WOSTER: Festival of Books boasts strong female charactersI suppose it might seem somewhat out of the comfort zone for an old, retired newspaper guy, but there I was at the South Dakota Festival of Books, sitting in the audience listening to a presentation called “You Go, Girl! Writing Strong Female Characters.”
By: Terry Woster, The Daily Republic
I suppose it might seem somewhat out of the comfort zone for an old, retired newspaper guy, but there I was at the South Dakota Festival of Books, sitting in the audience listening to a presentation called “You Go, Girl! Writing Strong Female Characters.”
The festival gives attendees eight or 10 choices every hour on the hour, all day long. If there’s a criticism, it’s the one my friend Jill Callison voiced on Twitter or somewhere last Friday or Saturday. Jill writes features and columns and all sorts of other stories and essays for the Argus Leader. She possesses the softest heart of anyone I’ve ever known in the newspaper business, and she reads books with a passion. Her criticism of the Festival of Books was simply that it offers too many good things at the same time.
(Full disclosure: My daughter, as I said last week, is deeply involved in the festival. What I wrote above about too many good things at once could be considered a show of bias if I’d said it — but Callison said it, so it must be the objective truth.)
Given my druthers, I might have chosen a different offering for the 10 a.m. slot on Saturday. A session on life in an Indian boarding school seemed promising, as did one on living with Parkinson’s disease. I was with my 16-year-old granddaughter, though, and she was torn between the strong female characters and a session on “An Englishman’s Take on South Dakota.”
She’s fascinated with England just now, with theater and Shakespeare and all else about that country and its citizens. She intends to visit there one day — sooner rather than later, if she has her way.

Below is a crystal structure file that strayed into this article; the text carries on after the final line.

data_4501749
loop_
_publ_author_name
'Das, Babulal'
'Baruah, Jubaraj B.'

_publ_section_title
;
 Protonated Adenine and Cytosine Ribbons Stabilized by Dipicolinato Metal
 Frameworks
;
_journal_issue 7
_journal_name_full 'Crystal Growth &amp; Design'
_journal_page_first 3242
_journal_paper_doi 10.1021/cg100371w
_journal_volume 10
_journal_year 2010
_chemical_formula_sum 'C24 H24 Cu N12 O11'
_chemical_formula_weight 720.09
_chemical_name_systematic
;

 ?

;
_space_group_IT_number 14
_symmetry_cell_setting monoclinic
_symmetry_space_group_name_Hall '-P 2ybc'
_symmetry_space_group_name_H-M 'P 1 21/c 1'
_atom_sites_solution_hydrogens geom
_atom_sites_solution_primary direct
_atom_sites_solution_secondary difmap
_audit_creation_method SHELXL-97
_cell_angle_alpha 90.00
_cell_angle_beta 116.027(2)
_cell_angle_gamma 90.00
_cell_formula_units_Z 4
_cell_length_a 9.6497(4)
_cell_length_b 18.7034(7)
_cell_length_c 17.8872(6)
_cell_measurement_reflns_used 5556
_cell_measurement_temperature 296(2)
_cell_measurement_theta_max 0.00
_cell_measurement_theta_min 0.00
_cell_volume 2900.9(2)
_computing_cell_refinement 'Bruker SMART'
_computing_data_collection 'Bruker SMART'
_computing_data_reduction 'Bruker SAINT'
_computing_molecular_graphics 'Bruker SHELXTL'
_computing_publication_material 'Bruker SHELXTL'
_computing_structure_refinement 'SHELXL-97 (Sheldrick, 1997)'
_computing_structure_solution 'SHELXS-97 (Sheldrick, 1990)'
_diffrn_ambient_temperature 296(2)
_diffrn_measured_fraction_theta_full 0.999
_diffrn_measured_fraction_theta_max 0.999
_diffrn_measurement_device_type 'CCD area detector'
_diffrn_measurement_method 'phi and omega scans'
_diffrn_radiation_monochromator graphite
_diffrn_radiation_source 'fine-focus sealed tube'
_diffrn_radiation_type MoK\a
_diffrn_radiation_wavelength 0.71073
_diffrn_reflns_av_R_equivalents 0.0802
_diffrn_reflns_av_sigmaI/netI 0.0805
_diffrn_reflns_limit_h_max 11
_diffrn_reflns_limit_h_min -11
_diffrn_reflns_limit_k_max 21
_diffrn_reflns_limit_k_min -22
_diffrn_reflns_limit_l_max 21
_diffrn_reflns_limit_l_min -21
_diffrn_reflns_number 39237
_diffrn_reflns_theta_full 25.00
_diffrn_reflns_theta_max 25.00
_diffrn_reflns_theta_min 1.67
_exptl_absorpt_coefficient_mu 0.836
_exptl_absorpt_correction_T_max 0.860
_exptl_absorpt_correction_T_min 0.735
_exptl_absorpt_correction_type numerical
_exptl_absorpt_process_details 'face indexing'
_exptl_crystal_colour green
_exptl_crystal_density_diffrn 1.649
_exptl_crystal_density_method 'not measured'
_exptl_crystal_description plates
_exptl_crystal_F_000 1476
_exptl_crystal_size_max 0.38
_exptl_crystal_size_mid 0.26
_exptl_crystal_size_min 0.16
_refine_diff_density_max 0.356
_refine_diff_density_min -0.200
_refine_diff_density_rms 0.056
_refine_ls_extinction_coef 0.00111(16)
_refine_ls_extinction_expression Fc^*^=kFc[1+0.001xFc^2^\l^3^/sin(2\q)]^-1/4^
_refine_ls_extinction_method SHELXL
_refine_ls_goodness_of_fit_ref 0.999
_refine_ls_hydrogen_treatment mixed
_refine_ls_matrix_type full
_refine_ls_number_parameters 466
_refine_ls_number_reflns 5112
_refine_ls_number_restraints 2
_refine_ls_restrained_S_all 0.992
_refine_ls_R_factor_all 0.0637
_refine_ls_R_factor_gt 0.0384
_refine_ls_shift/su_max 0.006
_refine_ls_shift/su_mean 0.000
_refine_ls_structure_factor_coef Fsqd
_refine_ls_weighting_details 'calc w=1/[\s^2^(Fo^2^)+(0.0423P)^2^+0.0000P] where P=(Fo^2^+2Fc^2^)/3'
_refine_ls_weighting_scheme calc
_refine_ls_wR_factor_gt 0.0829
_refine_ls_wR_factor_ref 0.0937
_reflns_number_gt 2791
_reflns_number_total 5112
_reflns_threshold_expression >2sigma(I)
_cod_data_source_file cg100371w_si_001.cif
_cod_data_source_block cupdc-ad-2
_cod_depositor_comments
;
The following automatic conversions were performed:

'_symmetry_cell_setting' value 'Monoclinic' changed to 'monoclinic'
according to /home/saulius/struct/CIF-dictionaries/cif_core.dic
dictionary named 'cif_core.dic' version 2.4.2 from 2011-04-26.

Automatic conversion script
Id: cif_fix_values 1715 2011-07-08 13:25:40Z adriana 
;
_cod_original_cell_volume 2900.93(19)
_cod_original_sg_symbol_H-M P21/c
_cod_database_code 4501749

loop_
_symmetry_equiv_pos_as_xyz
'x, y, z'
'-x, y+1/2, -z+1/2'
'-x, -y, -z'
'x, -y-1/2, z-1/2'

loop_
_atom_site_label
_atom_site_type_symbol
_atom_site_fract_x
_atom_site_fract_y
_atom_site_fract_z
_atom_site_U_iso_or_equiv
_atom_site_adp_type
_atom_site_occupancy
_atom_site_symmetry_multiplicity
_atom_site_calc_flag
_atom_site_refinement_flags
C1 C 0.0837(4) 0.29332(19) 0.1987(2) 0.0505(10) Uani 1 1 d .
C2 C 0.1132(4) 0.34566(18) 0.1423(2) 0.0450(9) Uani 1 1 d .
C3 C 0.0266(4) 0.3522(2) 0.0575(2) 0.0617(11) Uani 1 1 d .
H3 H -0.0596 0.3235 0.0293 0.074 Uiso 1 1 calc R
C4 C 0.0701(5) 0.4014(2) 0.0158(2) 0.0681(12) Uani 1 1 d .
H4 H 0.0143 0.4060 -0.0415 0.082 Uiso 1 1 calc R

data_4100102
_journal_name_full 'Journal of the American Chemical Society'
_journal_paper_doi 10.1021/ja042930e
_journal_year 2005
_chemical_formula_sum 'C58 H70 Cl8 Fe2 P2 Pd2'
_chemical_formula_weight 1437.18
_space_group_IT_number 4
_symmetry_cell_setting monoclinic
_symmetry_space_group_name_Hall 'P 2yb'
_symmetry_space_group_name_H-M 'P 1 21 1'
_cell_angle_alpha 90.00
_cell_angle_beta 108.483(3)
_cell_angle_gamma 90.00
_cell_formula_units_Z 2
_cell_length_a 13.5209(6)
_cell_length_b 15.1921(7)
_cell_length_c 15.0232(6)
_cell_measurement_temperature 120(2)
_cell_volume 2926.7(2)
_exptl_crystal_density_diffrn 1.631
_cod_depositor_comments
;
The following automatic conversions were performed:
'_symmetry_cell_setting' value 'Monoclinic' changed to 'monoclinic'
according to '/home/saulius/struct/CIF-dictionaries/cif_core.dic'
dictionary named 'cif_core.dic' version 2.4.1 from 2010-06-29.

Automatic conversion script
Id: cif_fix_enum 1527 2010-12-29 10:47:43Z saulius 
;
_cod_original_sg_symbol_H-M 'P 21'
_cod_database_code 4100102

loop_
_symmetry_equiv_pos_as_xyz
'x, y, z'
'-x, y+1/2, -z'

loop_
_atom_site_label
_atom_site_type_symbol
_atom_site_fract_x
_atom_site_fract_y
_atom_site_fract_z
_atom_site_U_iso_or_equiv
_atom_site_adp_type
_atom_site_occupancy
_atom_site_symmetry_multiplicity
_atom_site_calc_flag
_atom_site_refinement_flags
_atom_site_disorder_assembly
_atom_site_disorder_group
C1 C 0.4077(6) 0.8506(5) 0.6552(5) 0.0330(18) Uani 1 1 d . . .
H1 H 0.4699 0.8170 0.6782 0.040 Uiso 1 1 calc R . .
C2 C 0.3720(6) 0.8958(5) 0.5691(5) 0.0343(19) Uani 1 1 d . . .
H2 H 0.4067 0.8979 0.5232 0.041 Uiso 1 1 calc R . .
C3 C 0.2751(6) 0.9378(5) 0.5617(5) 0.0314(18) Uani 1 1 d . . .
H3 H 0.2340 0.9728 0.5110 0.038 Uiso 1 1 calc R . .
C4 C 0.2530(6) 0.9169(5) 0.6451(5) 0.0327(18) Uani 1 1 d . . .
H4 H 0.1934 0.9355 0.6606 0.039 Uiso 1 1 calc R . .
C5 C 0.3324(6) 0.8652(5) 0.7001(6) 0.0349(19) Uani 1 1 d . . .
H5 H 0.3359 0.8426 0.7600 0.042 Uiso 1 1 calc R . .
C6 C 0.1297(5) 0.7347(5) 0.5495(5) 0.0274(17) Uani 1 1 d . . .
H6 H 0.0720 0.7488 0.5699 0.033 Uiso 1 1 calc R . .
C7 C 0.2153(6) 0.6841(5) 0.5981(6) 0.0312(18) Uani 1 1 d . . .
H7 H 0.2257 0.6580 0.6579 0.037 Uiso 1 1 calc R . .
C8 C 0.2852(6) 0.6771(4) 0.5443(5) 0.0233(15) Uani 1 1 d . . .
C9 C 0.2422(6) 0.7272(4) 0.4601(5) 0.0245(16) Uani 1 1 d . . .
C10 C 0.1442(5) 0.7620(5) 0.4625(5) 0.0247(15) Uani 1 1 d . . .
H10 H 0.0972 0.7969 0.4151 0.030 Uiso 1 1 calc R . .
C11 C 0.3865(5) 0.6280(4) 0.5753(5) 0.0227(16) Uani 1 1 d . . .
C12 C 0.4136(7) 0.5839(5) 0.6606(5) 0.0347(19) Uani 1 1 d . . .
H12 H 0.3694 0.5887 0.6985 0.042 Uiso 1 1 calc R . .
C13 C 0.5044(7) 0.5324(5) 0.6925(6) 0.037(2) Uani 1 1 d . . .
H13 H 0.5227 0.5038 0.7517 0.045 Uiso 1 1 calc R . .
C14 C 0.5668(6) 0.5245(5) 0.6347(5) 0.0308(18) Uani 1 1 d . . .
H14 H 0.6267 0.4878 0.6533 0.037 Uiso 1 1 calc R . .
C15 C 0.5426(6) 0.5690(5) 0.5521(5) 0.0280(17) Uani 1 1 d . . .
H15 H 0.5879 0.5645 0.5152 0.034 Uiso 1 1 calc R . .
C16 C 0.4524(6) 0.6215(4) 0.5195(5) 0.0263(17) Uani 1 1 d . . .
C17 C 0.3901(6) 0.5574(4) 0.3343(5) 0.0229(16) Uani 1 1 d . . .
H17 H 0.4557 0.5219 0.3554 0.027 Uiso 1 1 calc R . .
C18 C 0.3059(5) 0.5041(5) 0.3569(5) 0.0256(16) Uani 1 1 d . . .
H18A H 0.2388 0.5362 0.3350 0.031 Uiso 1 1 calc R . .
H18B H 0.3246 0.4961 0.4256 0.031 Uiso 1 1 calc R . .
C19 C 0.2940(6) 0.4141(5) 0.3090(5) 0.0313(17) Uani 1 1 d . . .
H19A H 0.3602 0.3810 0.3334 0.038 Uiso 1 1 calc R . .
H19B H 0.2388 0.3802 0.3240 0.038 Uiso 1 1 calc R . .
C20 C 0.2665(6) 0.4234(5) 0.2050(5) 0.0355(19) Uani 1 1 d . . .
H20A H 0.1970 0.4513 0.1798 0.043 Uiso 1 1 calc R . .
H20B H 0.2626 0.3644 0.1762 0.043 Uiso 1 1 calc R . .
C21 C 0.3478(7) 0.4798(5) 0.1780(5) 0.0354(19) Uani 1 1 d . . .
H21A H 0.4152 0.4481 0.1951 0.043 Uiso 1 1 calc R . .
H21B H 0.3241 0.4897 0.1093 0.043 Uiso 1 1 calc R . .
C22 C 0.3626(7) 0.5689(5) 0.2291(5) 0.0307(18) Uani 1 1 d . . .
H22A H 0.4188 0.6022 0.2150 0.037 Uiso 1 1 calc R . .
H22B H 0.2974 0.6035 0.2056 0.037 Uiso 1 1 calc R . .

She’s also a writer and has been for years and years. It seems like she was barely starting grade school when she began to write in a journal. When she visits her grandma and grandpa in Pierre, not a day goes by that she doesn’t spend some alone time writing in the journal. I have no idea what thoughts and words she captures between the covers of that book, but I trust it would be interesting, intelligent and lively.
Nancy and I drove after work on Friday to Brookings, stayed the night and made it to Sioux Falls with our granddaughter on Saturday morning in time for the 9 o’clock sessions. Our granddaughter chose “This London: Reading and Writing about a City That Changed the World.” As we waited for that session to begin — and after I had noted proudly that in the very same building in 1968, I took photographs for the Argus Leader when Bobby Kennedy campaigned through South Dakota — the granddaughter worried over the 10 o’clock conflict between the Englishman’s Take and You Go, Girl.
She and Nancy decided on the Englishman and assigned me to the strong female characters. I agreed, although I think the decision had been made well before that. That’s often the way of it when Nancy and this granddaughter plan things. With instructions to take good notes and be prepared to share later, I left for the top floor of the building.
Sure, I was a bit nervous. I envisioned a room filled with young, aspiring female writers, eager to learn the secrets of creating strong characters and wondering why an old guy in a Grateful Dead pull-over would be interested in this topic. “Hey, I’m here for my granddaughter, not myself,” I wanted to announce. Fearing Nancy and the granddaughter would learn about such behavior, I kept my mouth shut and my ears open. I enjoyed the time immensely, although later in the crowded lobby when my granddaughter asked for my report, I drew a blank.
“They talked about, you know, strong female characters and, well, how they interact, like mothers with daughters and grandmothers with, um, daughters and granddaughters,” I said. “Trust me, you would have loved it.”
The granddaughter might have become disappointed at my empty answer had we not turned just then and found ourselves right next to Ellen Baker, author and creator of strong female characters from the session I’d just attended. I introduce her to my granddaughter and left them talking.
You go, gramps.